Antigen capture ELISA
ELISA plates were coated with 3 µg/ml of Sol-Lu and blocked with 1% bovine serum albumin (BSA) in PBS(−). Diluted monoclonal antibodies were incubated with recombinant proteins for 1 hour at room temperature and then transferred into the Sol-Lu-coated wells. After a further 1 hour incubation and washing with PBS(−) containing 0.05% Tween 20, bound antibodies were detected by addition of horseradish-peroxidase conjugated anti-mouse IgG (GE Healthcare, Piscataway, NJ, USA), followed by addition of 0.4 mg/ml o-phenylendiamine and 0.01% H2O2. The optical density at 450 nm was measured in a model 550 microplate reader (Bio-Rad Laboratories, Hercules, CA, USA).
Cell adhesion inhibition assays
Human hepatocellular carcinoma cell line HuH-7 was purchased from Health Science Research Resources Bank (Osaka, Japan) and maintained in DMEM containing 10% FBS. Cell adhesion assays were performed as described previously . Briefly, 96-well microtiter plates (Nunc, Roskilde, Denmark) were incubated with 2.5 µg/ml of recombinant laminin-511 at 37°C for 1 h, and then blocked with PBS(−) containing 1% BSA for another hour. HuH-7 cells were suspended in serum-free DMEM at a density of 4×105 cells/ml and preincubated with 1 µg/ml of antibody at room temperature for 10 min. 50 µl of cell suspension were added to wells coated with recombinant laminin-511. After incubation at 37°C for 1 h, the attached cells were fixed with 4% formaldehyde, stained with Diff-Quik (International Regents Corp., Kobe, Japan), and counted under the microscope.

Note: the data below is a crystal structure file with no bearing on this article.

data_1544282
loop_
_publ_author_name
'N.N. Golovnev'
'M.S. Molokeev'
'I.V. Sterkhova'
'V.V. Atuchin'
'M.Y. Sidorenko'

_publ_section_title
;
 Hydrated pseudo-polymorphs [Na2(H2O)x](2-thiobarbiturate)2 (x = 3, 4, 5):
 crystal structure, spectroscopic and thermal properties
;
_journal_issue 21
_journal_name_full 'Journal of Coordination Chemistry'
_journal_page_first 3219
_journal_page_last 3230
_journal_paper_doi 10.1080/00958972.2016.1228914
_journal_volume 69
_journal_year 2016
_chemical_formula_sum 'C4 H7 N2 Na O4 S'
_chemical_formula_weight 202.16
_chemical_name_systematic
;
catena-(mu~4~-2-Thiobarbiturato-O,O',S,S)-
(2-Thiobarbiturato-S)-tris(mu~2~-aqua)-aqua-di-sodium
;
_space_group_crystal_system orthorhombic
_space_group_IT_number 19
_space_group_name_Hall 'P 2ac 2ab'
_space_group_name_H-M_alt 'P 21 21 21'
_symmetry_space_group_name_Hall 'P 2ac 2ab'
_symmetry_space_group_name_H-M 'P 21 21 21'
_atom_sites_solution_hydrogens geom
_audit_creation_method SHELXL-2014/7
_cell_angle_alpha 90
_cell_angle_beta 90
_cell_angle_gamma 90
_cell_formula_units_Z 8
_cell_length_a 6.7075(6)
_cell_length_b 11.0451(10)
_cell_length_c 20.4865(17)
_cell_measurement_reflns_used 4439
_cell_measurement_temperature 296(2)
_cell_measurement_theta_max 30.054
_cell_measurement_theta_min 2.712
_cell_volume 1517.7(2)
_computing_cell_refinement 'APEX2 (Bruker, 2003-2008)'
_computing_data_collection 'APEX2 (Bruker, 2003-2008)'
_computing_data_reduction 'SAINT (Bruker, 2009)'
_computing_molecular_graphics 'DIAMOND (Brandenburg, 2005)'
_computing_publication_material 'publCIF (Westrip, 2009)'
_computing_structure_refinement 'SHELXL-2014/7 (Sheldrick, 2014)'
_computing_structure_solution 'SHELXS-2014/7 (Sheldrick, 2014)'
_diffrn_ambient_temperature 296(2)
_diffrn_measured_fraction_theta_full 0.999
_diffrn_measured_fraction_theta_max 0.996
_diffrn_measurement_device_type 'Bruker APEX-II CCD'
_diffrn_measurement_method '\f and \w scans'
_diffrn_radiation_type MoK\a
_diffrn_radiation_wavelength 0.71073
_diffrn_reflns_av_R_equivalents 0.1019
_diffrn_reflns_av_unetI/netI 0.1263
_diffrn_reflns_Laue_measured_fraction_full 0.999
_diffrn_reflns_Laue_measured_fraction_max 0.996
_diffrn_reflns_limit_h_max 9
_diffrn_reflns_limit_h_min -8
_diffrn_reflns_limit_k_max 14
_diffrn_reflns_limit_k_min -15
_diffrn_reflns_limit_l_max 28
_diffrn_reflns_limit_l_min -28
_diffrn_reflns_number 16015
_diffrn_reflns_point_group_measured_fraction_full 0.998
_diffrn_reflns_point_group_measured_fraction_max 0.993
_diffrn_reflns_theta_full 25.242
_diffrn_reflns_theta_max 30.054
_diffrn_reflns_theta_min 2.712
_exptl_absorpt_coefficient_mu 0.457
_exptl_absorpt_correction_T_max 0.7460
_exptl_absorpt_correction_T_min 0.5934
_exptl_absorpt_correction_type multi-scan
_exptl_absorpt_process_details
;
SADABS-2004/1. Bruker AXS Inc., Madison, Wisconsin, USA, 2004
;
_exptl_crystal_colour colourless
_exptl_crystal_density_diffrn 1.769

Inhibitory effects of monoclonal antibodies on the binding of Lu-Fc to laminin α5 in mouse tissue sections